Roland Kayser
Cottonwood Heights, UT

In the past, whenever large and complex bills were passed by congress they would go back a couple of years later and pass what is called a "technical adjustments bill". Large and complex bills are always found to have phrasing that is confusing or contradictory, as well as minor details that were overlooked in the original drafting.. These bills cleaned up these flaws and made the programs work better. With the ACA this process has been impossible, because any attempt at even minor changes would have been used by the Republicans to kill the law or poison it.

It could be made better, but not by the current congress.

one vote
Salt Lake City, UT

It is a success and may not be a smart move to take away insurance policies for people who have it for the first time. But that has not stopped the GOP to use this as the only issue. Maybe one more election loss will get rid of the radical tea party elements.

ordinaryfolks
seattle, WA

The ACA has issues that ought to be dealt with, but it is silly in the extreme to believe that the current system of health care will change in a meaningful way. It is also silly to constantly bring up this "government controlled" nonsense. 70-80% of people get their health care coverage from their employer. I don't hear anyone complaining about a lack of choice of carriers or employer controlled health care choices made for you without your consent. Or that you stand of chance of losing your preferred health care network when you change jobs, if the insurance for your new employer does not recognize your doctor/hospital/treatments in their provider network.

No one complains too much about the "socialist" Medicare system we have for the elderly. And no one advocates for ridding us of the Medicaid programs all states have. (We only argue about how poor you have to be to qualify.)

The main complaint about ACA is really that that awful Obama is the President who signed the bill.

Rikitikitavi
Cardston, Alberta

Where does the author get off with this diatribe knocking GOP opposition to the ACA? There is absolutely nothing remotely affordable about the ACA. Plus, Americans have been lied to from the get-go. Enough with the attack on GOP. They have only stopped working toward compromise because the ACA fiasco is totally unfixable. Obama has become so laughable with his changes, exceptions, delays, and extensions it is appalling. This White House is rife with incompetence, and is totally lacking in leadership. Governing via executive order is a huge cop out and is evidence of the blatant arrogance of the egotist in the oval office: completely un-willing and incapable of bringing both sides together.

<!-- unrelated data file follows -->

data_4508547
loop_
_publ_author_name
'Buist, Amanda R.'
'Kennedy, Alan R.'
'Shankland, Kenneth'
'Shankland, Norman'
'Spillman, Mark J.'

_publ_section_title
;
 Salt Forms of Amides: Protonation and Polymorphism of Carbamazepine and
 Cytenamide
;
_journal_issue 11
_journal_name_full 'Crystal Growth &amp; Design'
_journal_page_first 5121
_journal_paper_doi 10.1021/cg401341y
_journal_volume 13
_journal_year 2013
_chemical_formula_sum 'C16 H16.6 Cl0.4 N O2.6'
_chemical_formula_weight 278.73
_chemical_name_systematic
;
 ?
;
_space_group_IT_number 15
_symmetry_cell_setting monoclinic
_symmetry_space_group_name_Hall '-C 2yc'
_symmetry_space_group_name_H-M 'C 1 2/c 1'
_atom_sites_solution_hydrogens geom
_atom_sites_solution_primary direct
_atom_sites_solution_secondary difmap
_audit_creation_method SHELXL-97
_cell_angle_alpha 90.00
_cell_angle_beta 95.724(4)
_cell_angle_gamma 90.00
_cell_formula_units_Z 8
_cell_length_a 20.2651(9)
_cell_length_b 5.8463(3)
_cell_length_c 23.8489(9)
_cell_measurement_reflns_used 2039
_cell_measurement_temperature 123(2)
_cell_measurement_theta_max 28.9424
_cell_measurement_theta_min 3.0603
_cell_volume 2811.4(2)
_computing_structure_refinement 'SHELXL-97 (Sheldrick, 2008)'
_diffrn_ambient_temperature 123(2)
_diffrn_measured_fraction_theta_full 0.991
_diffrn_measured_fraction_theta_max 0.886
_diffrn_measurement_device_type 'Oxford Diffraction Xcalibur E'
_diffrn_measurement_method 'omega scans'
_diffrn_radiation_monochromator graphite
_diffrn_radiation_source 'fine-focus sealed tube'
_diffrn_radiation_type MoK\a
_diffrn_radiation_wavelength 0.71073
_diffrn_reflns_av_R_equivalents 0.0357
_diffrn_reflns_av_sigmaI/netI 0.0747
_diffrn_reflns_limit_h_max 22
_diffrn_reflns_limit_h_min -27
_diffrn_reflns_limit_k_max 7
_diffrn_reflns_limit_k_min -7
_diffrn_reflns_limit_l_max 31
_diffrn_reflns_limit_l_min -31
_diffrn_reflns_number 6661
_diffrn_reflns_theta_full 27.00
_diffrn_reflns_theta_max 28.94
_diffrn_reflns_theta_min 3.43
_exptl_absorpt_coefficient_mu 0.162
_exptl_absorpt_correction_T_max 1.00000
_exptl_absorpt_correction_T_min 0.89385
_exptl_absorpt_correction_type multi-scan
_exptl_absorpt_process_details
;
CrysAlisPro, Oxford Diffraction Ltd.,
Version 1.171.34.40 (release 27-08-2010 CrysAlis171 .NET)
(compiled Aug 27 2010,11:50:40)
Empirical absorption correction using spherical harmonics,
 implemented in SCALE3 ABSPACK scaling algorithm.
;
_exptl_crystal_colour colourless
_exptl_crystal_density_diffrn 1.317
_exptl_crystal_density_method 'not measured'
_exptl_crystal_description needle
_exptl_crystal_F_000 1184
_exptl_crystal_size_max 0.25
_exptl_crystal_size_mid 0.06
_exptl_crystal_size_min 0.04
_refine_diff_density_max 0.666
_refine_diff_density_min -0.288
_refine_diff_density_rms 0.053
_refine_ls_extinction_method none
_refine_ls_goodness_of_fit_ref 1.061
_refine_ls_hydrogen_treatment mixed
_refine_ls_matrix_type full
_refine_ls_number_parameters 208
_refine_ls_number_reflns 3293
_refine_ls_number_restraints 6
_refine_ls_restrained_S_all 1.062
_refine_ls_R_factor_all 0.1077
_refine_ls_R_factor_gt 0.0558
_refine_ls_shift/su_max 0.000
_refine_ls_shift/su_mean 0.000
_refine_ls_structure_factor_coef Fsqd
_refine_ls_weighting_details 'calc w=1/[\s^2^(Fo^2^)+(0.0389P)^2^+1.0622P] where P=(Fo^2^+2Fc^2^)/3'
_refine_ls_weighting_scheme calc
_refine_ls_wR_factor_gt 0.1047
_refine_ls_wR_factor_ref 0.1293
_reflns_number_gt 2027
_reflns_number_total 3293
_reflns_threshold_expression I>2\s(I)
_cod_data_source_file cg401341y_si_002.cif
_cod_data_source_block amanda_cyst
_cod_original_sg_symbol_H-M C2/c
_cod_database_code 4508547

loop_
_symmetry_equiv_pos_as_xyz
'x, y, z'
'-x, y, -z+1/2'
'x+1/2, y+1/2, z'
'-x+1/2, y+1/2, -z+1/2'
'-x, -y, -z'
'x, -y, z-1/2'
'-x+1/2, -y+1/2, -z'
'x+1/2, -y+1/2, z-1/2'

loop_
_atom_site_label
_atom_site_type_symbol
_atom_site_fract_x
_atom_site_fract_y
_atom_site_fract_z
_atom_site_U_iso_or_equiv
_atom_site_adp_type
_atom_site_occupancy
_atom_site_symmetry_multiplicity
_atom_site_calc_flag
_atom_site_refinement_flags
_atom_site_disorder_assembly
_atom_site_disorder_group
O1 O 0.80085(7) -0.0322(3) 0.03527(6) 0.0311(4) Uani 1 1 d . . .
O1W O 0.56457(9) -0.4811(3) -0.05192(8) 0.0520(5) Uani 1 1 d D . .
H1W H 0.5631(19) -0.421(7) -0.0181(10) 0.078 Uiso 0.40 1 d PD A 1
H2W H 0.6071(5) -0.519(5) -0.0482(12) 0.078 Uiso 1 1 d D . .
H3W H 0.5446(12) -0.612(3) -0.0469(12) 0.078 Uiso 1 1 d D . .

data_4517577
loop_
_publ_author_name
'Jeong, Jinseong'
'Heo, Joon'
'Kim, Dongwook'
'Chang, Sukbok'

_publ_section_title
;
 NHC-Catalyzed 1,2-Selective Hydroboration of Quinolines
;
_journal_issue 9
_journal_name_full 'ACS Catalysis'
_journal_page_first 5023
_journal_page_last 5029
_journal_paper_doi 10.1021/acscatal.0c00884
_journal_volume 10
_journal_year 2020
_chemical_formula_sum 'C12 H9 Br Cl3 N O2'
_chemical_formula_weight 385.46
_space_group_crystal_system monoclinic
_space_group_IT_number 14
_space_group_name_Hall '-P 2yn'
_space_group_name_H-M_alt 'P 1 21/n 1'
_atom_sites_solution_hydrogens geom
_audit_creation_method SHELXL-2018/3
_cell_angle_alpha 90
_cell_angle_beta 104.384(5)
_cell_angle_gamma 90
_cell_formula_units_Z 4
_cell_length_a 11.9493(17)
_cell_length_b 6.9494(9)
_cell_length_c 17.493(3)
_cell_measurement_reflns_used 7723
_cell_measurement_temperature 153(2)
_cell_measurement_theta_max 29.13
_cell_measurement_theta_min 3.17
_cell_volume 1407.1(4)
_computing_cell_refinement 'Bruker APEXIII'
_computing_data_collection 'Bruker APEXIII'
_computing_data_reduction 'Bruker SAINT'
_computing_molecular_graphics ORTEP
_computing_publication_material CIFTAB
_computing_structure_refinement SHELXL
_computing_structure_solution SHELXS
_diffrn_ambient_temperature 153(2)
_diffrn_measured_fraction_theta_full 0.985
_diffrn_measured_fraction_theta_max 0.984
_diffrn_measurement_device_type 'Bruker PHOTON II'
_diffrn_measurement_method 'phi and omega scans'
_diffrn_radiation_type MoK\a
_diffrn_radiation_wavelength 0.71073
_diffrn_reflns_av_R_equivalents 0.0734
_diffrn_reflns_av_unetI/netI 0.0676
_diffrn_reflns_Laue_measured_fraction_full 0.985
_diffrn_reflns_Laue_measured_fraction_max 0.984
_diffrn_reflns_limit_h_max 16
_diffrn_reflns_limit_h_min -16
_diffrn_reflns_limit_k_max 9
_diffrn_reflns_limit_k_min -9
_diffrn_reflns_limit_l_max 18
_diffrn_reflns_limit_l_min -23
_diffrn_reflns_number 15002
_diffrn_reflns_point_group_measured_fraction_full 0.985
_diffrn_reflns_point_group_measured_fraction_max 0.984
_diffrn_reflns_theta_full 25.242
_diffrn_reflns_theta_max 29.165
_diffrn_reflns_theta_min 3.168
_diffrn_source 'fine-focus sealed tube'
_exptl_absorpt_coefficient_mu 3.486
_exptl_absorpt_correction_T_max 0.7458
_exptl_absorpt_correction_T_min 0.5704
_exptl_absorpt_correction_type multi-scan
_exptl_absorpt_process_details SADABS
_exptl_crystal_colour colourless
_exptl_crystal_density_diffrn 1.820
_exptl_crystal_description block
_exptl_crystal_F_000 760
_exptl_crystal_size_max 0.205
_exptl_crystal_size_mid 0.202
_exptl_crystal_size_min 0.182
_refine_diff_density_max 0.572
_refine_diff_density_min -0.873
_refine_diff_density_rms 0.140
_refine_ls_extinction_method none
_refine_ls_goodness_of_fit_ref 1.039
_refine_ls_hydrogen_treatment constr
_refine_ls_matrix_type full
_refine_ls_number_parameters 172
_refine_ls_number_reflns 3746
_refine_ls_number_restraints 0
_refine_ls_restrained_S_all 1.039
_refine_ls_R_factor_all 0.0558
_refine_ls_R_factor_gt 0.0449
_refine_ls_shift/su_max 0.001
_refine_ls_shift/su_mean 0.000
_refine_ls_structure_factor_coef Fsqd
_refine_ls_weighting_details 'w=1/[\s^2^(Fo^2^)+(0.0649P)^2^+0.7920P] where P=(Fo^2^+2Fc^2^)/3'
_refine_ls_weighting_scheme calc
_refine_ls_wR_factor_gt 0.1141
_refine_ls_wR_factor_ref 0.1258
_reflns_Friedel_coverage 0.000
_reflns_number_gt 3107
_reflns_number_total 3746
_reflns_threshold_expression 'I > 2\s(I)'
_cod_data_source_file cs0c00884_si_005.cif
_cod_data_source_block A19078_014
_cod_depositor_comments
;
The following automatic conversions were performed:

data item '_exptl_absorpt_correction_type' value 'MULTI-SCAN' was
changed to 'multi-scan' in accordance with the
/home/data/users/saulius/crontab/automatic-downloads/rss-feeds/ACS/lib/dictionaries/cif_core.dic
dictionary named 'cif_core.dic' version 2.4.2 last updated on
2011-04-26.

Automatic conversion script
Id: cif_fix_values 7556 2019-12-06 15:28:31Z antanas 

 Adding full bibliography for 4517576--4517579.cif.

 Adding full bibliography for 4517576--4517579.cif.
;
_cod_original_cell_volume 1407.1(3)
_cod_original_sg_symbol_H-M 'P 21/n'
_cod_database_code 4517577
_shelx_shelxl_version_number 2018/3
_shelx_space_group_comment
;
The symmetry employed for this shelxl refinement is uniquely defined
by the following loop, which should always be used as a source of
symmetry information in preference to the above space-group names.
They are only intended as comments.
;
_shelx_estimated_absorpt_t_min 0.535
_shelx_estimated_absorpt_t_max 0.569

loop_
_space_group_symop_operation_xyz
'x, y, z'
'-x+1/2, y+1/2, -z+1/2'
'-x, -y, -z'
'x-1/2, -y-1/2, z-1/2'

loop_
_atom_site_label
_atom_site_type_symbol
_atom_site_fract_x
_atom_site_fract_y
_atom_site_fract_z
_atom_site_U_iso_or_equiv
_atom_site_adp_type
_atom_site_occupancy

idazut
Riverton, UT

The ACA, with an assist from the Supreme Court, sets a precedent that gives the federal government the power to force us to buy anything the federal government decides that we should have. It doesn't matter whether the enforcement mechanism is called a penalty or a tax it still gives the federal government a dangerous power not found anywhere in the Constitution. This is the primary reason that the law must be repealed but there are others. Inhibiting job growth, trapping people in part time jobs woking less than 30 hours per week and failure to proveide health care to the 30 million uninsured that were the primary reason for the law are some other major reasons.

We now have three major health care programs with the potential to bankrupt the country and we still have not solved the problem of providing health care to the uninsured. It's time to scrap all three and start over with something that actually works.

Hutterite
American Fork, UT

The underlying premise of the article, that cooperation is better than obstructionism for it's own sake, is sound. The ACA can be improved if we work together on it.

procuradorfiscal
Tooele, UT

Re: ". . . Obamacare actually represents [a] market-based approach . . . ."

Yeah, that's why it has a totalitarian, forced participation component. One that relies for enforcement on the heavy heel of government, pressed against the neck of anyone with the audacity to believe he has the ability to reject participation.

Market-based? "You keep using that word. I do not think it means what you think it means."